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Adolescents' knowledge and opinions about smoking: a qualitative study from the Jhaukhel-Duwakot Health Demographic Surveillance Site, Bhaktapur District, Nepal
Unit for Health Promotion Research, University of Southern Denmark, Esbjerg, Denmark.
Institute of Medicine, Department of Internal Medicine and Clinical Nutrition, Sahlgrenska Academy at University of Gothenburg, Sweden / Public Health and Environment Research Centre, Katmandu, Nepal.
Centre for Applied Biostatistics, Occupational and Environmental Medicine, University of Gothenburg, Sweden.
University of Skövde, School of Health and Education. University of Skövde, Health and Education. Institute of Medicine, Department of Internal Medicine and Clinical Nutrition, Sahlgrenska Academy at University of Gothenburg, Sweden / Faculty of Health Sciences, Department of Community Medicine, UiT The Arctic University of Norway, Tromsø, Norway. (Fysisk aktivitet, idrott, hälsa och digital teknik)ORCID iD: 0000-0002-4583-9315
2016 (English)In: International Journal of Adolescent Medicine and Health, ISSN 0334-0139, E-ISSN 2191-0278Article in journal (Refereed) Epub ahead of print
Abstract [en]

BACKGROUND: The use of tobacco products among adolescents in Southeast Asia represents a major public health burden. Two out of ten adolescents attending school are tobacco users and several factors influence them to initiate tobacco use. Most studies related to tobacco use are quantitative, whereas qualitative studies exploring adolescents' smoking behavior and their views, knowledge and experiences are scarce.

OBJECTIVE: To gain a deep understanding of Nepalese adolescents' knowledge and opinions about smoking and reasons for smoking initiation.

SUBJECTS: Adolescents from four secondary schools in the Bhaktapur district, Nepal.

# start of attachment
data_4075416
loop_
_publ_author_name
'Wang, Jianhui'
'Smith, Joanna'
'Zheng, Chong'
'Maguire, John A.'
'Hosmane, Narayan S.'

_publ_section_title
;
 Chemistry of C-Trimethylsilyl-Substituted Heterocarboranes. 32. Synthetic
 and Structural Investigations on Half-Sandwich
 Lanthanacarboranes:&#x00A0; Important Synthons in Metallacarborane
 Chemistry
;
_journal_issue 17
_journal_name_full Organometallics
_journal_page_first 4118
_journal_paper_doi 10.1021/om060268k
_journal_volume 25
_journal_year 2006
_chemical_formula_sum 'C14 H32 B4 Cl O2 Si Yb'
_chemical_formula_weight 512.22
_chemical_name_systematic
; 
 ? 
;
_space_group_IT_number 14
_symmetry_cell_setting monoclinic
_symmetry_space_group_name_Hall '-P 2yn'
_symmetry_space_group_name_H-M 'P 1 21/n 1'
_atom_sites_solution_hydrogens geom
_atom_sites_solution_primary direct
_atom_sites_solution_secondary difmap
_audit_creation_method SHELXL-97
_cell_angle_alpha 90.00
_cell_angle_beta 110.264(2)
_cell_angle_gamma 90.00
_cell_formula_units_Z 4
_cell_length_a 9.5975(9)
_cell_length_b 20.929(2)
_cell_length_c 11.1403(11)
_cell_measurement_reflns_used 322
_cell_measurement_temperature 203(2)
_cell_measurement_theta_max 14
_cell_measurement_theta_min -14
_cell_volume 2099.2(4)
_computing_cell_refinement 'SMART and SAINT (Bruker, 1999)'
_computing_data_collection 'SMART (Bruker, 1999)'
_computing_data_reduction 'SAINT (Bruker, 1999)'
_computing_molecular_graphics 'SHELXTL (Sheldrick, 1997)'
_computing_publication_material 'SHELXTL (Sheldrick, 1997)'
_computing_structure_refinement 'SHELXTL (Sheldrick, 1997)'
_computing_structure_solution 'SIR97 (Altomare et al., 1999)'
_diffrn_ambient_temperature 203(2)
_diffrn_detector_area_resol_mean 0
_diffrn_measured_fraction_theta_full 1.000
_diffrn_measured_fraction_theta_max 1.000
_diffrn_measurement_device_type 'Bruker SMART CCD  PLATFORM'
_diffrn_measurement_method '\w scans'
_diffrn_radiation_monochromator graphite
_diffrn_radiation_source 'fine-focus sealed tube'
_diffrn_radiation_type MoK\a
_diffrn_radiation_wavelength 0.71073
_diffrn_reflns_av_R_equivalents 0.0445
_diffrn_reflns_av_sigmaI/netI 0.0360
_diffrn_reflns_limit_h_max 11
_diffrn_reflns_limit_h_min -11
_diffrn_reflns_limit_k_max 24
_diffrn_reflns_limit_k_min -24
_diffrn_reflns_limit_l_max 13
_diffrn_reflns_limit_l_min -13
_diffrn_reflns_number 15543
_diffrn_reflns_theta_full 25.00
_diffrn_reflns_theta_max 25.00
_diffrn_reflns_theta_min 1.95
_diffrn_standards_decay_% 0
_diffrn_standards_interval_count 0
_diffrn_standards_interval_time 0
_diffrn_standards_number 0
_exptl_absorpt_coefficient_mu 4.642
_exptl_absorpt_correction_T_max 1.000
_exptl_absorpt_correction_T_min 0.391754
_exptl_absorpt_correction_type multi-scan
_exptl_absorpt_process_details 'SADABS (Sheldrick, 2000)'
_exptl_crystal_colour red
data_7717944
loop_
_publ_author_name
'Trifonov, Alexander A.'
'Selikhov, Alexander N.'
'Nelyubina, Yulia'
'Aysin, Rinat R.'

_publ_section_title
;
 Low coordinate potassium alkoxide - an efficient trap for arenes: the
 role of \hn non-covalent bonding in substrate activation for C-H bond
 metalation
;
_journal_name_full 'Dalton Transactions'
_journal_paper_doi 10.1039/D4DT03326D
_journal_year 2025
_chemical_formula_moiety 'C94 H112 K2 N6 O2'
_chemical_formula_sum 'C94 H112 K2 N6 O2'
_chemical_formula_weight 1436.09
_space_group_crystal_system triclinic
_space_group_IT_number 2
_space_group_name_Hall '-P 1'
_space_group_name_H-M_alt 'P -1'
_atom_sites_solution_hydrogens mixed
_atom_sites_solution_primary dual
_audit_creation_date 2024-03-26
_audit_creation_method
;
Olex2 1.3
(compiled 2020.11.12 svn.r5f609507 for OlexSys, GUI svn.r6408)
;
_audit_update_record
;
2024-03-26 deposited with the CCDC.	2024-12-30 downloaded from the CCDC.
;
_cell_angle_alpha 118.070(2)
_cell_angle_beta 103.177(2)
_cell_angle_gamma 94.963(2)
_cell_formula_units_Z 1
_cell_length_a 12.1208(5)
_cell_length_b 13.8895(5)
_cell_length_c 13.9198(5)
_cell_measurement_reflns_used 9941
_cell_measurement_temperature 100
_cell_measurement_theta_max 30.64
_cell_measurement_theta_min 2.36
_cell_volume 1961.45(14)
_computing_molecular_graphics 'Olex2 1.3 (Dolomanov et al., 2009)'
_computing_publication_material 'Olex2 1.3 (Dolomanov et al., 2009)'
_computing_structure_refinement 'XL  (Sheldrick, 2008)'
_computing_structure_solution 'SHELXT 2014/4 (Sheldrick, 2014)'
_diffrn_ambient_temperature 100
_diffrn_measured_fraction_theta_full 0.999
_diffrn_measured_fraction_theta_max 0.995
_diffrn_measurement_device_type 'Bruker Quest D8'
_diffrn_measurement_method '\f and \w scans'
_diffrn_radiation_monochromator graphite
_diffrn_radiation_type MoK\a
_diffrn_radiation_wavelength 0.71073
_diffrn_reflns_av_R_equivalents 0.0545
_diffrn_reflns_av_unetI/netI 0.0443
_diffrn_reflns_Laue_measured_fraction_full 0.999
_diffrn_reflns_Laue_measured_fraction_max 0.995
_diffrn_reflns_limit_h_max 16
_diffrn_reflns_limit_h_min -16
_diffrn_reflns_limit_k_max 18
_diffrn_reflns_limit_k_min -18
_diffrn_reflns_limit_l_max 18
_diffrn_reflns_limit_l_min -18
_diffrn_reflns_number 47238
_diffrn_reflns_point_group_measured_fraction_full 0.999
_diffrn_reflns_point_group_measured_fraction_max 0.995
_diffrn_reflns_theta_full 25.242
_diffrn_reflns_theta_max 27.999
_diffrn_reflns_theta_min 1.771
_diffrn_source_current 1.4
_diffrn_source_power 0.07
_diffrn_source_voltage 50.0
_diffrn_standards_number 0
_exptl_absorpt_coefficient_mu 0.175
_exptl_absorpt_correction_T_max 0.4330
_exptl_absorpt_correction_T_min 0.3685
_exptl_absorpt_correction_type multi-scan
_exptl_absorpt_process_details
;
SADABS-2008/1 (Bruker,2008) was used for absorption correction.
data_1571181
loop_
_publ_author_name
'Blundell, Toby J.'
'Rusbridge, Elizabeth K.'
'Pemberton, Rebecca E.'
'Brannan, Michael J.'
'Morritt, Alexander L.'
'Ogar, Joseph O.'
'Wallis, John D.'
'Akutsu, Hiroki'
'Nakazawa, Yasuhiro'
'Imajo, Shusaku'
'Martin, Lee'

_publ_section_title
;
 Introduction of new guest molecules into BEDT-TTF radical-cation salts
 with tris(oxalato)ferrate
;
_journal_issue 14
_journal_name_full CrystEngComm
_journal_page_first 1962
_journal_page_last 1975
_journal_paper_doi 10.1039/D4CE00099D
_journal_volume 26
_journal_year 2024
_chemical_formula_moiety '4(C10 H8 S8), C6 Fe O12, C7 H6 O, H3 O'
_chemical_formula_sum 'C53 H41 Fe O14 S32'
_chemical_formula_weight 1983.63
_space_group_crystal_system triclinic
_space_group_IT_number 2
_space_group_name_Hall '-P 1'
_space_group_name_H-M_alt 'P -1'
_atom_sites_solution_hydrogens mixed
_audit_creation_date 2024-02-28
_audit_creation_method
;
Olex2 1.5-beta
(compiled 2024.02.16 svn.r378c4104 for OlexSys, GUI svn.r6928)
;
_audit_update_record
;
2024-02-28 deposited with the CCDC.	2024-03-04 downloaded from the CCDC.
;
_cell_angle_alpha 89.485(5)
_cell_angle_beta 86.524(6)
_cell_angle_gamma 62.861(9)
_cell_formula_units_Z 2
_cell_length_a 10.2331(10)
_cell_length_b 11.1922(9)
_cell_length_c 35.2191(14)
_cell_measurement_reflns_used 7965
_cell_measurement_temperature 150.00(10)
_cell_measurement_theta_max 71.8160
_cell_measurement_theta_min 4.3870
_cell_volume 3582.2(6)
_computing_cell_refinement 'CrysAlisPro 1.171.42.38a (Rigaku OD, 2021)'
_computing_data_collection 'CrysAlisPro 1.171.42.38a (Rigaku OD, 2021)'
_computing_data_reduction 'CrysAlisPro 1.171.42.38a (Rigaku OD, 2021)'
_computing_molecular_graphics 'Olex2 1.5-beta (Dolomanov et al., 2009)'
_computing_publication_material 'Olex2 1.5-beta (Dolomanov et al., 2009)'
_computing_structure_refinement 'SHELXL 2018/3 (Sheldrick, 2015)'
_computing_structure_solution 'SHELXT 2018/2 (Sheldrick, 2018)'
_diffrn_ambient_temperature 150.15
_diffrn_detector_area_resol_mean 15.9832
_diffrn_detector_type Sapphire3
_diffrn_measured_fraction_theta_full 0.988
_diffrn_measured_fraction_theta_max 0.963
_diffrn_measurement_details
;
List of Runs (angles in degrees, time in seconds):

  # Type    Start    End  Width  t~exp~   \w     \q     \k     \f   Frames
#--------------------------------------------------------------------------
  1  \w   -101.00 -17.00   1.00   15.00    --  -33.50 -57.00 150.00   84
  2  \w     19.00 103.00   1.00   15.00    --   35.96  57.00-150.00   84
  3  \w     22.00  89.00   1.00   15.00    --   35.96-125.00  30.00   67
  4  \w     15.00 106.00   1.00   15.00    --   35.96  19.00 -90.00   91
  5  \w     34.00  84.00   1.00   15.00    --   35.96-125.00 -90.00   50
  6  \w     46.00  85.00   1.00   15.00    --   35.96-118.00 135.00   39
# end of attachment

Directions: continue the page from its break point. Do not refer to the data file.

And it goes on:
METHODS: Eight focus-group discussions were conducted with 71 adolescents aged 13-16 years and from grades 8-10. Data were analyzed using manifest qualitative content analysis.

RESULTS: The participants knew that smoking represents health risks as well as socio-economic risks, but few described the addictive nature of tobacco and health risks related to passive smoking. Most participants related smoking initiation to the smoking behavior of peers and family members, but easy accessibility to cigarettes, ineffective rules and regulations, and exposure to passive smoking also created environments for smoking. Some expressed confidence to resist peer pressure and refuse to start smoking, but also expressed the need for prevention strategies in schools and for governmental initiatives, such as more strict implementation of tobacco control and regulations to prevent and reduce smoking.

CONCLUSION: Curbing the tobacco epidemic in Nepal requires healthy public policies and multifaceted interventions to address the knowledge gap on health consequences associated with smoking among adolescents, teachers and parents/adults.

Place, publisher, year, edition, pages
Walter de Gruyter, 2016.
Keyword [en]
adolescents, health behavior, health promotion, Nepal, smoking
National Category
Public Health, Global Health, Social Medicine and Epidemiology
Research subject
Medical sciences
Identifiers
URN: urn:nbn:se:his:diva-12128DOI: 10.1515/ijamh-2015-0124PubMedID: 27060737OAI: oai:DiVA.org:his-12128DiVA: diva2:918809
Available from: 2016-04-12 Created: 2016-04-12 Last updated: 2016-10-17Bibliographically approved

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Krettek, Alexandra

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